The Songbird In The Mirror
She was beautiful. That’s how most stories begin, and it is indeed how this one will begin. In the low yellow lights of the dressing room and the soft blur of the mirrors, her face gazed back at her in a gaussian shutter of ivory, chalk, shell, and ice. The whiteness clouded into a bloom of carmine lips, full as a July rose, the black heady depth of her wide round eyes crowded with thick strums of lashes. The symmetry and romance of that face struck her into silence. Somewhere, the clowns roared over a bottle of absinthe in the darkness. But here, in the lush ochre gloom, there was nothing but her and that face, that precious, perfect face.
She raised a hand and traced that perfect, sharp jaw, admiring the firmness of that throat, the proud rise of her chin, and the flush of colour that lit her cheeks. Unpinning the wrap, her hair fell thick and fast around her shoulders, glowing umber and gold in the gaslight. Everyone whispered and stared when she entered the little cafes and clubs that littered Pigalle, entranced with that face, that famous face, under the blue neon and electric white of the thrumming streets. Narcissist, Andreas Lapin had called her over a cigar, many years ago. She had been smearing thick cream over her forehead, her neck, her cheeks, naked apart from the japanese silks thrown over her shoulders. She had laughed, her eyes never leaving her face. “If I’m a narcissist, cherie,” she said in that sharp high voice, “why are you painting me?”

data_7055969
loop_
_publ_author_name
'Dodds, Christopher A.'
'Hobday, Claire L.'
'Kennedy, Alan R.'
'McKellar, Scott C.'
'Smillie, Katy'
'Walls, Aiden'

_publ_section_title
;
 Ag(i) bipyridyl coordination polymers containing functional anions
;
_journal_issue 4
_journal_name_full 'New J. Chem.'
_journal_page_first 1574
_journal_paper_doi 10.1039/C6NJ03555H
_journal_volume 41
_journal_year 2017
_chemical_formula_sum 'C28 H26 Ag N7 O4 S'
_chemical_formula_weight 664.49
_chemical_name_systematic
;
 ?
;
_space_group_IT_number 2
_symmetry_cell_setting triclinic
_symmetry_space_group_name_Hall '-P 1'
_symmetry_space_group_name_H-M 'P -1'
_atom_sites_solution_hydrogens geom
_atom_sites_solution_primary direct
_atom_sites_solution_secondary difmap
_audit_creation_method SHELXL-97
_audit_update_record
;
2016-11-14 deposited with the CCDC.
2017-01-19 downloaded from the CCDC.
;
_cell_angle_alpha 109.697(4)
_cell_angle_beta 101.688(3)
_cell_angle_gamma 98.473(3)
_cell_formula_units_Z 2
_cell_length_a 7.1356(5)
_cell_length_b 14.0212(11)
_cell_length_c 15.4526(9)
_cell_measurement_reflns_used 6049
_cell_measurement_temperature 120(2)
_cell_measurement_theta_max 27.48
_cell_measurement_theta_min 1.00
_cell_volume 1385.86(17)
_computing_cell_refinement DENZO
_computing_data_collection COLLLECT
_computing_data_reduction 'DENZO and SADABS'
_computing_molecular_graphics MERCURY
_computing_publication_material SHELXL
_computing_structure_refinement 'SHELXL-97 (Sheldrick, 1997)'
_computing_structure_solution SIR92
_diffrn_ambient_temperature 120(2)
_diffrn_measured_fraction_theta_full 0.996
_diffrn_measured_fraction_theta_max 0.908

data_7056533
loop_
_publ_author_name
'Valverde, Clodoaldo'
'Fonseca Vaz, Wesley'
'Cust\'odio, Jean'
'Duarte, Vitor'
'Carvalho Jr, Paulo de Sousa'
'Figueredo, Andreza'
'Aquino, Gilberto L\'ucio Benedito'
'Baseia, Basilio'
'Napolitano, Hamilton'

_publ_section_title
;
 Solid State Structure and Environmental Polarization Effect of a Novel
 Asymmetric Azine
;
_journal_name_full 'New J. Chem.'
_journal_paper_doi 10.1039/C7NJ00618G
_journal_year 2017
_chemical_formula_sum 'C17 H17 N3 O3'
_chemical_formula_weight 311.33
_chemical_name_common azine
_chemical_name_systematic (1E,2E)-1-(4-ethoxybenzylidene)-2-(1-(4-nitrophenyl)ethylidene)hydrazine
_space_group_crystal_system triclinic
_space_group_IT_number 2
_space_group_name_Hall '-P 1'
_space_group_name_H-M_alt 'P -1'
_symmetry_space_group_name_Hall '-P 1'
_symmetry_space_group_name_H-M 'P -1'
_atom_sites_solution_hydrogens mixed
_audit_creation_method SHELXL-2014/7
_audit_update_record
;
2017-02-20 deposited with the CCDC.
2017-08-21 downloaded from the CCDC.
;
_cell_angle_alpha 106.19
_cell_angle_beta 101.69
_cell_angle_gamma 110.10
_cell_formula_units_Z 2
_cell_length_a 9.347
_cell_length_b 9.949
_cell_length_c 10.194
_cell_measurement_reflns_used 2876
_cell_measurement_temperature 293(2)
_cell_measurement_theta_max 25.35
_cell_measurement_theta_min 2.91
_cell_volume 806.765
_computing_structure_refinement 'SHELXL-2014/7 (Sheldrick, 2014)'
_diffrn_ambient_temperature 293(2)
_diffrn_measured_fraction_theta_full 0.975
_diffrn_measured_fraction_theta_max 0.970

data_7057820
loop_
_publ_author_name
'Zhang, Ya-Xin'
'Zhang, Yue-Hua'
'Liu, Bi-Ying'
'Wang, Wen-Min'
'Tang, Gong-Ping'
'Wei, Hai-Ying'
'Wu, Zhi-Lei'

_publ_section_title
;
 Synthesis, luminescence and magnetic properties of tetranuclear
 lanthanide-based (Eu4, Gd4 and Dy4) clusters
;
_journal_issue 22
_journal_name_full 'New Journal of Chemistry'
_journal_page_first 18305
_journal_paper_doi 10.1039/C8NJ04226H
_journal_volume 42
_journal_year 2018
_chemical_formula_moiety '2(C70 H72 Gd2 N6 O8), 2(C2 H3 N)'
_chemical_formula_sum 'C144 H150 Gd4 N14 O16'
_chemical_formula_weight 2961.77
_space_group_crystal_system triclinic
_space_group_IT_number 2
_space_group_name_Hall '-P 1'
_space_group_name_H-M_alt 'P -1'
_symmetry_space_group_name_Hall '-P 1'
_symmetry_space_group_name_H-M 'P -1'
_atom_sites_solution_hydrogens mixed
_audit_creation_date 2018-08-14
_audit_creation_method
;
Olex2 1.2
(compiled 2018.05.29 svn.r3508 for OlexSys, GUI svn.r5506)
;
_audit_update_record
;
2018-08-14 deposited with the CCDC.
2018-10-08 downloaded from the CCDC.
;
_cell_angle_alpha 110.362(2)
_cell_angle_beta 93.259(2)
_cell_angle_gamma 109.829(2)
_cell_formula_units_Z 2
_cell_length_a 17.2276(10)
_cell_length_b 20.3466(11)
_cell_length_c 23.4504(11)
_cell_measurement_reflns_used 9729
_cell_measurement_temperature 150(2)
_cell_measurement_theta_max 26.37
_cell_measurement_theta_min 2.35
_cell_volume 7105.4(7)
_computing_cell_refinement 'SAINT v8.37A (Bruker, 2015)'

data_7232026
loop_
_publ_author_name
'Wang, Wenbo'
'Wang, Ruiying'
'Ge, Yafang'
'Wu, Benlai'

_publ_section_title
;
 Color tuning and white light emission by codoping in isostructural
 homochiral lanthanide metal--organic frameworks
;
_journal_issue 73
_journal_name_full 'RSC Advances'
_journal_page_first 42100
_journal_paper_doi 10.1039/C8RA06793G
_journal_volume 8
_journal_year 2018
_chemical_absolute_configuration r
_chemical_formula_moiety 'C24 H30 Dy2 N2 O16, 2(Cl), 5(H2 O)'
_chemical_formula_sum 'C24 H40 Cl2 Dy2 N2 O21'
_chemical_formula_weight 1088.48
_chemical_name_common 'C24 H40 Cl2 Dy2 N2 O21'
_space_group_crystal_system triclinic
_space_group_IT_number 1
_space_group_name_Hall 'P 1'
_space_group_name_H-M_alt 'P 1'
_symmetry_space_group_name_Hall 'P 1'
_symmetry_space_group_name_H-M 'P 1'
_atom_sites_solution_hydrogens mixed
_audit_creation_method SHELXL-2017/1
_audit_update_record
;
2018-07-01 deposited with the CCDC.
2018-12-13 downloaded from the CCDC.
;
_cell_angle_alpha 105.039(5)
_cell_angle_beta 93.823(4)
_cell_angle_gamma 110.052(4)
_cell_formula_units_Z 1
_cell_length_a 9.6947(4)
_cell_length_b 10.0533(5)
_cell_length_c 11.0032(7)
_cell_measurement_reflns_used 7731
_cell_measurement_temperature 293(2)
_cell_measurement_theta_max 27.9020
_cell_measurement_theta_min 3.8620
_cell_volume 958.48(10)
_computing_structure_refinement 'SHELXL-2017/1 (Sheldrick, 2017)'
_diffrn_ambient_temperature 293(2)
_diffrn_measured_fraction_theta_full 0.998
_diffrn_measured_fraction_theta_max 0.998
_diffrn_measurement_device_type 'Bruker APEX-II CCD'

Perhaps it was true, she thought, now, in the eerie quiet. Perhaps she’d never loved anyone as she loved herself. But someone had to, someone had to wrap their arms around the little convent girl picking dandelions from the graveyards of Lille. Someone had to kiss that reflection and never leave. Someone had to wrap one hand around that perfect, lily white waist and squeeze in the sadness of another night alone. Lovers…